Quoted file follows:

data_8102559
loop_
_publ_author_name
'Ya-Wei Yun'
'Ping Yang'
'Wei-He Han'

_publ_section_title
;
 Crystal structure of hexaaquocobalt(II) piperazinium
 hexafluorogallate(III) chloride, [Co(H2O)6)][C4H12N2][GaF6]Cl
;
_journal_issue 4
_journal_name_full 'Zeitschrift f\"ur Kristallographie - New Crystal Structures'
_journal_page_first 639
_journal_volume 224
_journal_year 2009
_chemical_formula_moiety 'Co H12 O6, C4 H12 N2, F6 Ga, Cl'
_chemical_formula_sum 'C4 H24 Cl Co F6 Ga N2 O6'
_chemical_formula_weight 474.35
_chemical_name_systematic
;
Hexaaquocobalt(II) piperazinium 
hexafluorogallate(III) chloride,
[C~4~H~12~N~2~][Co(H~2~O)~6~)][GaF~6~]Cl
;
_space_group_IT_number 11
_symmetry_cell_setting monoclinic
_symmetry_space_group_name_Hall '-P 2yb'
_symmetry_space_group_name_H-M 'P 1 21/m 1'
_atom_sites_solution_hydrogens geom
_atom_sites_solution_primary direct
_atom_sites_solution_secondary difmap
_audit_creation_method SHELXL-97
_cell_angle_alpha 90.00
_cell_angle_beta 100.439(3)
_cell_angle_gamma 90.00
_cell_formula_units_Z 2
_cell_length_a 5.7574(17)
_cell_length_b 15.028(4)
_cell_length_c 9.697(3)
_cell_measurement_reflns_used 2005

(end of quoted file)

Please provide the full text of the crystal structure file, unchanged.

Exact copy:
data_8102559
loop_
_publ_author_name
'Ya-Wei Yun'
'Ping Yang'
'Wei-He Han'

_publ_section_title
;
 Crystal structure of hexaaquocobalt(II) piperazinium
 hexafluorogallate(III) chloride, [Co(H2O)6)][C4H12N2][GaF6]Cl
;
_journal_issue 4
_journal_name_full 'Zeitschrift f\"ur Kristallographie - New Crystal Structures'
_journal_page_first 639
_journal_volume 224
_journal_year 2009
_chemical_formula_moiety 'Co H12 O6, C4 H12 N2, F6 Ga, Cl'
_chemical_formula_sum 'C4 H24 Cl Co F6 Ga N2 O6'
_chemical_formula_weight 474.35
_chemical_name_systematic
;
Hexaaquocobalt(II) piperazinium 
hexafluorogallate(III) chloride,
[C~4~H~12~N~2~][Co(H~2~O)~6~)][GaF~6~]Cl
;
_space_group_IT_number 11
_symmetry_cell_setting monoclinic
_symmetry_space_group_name_Hall '-P 2yb'
_symmetry_space_group_name_H-M 'P 1 21/m 1'
_atom_sites_solution_hydrogens geom
_atom_sites_solution_primary direct
_atom_sites_solution_secondary difmap
_audit_creation_method SHELXL-97
_cell_angle_alpha 90.00
_cell_angle_beta 100.439(3)
_cell_angle_gamma 90.00
_cell_formula_units_Z 2
_cell_length_a 5.7574(17)
_cell_length_b 15.028(4)
_cell_length_c 9.697(3)
_cell_measurement_reflns_used 2005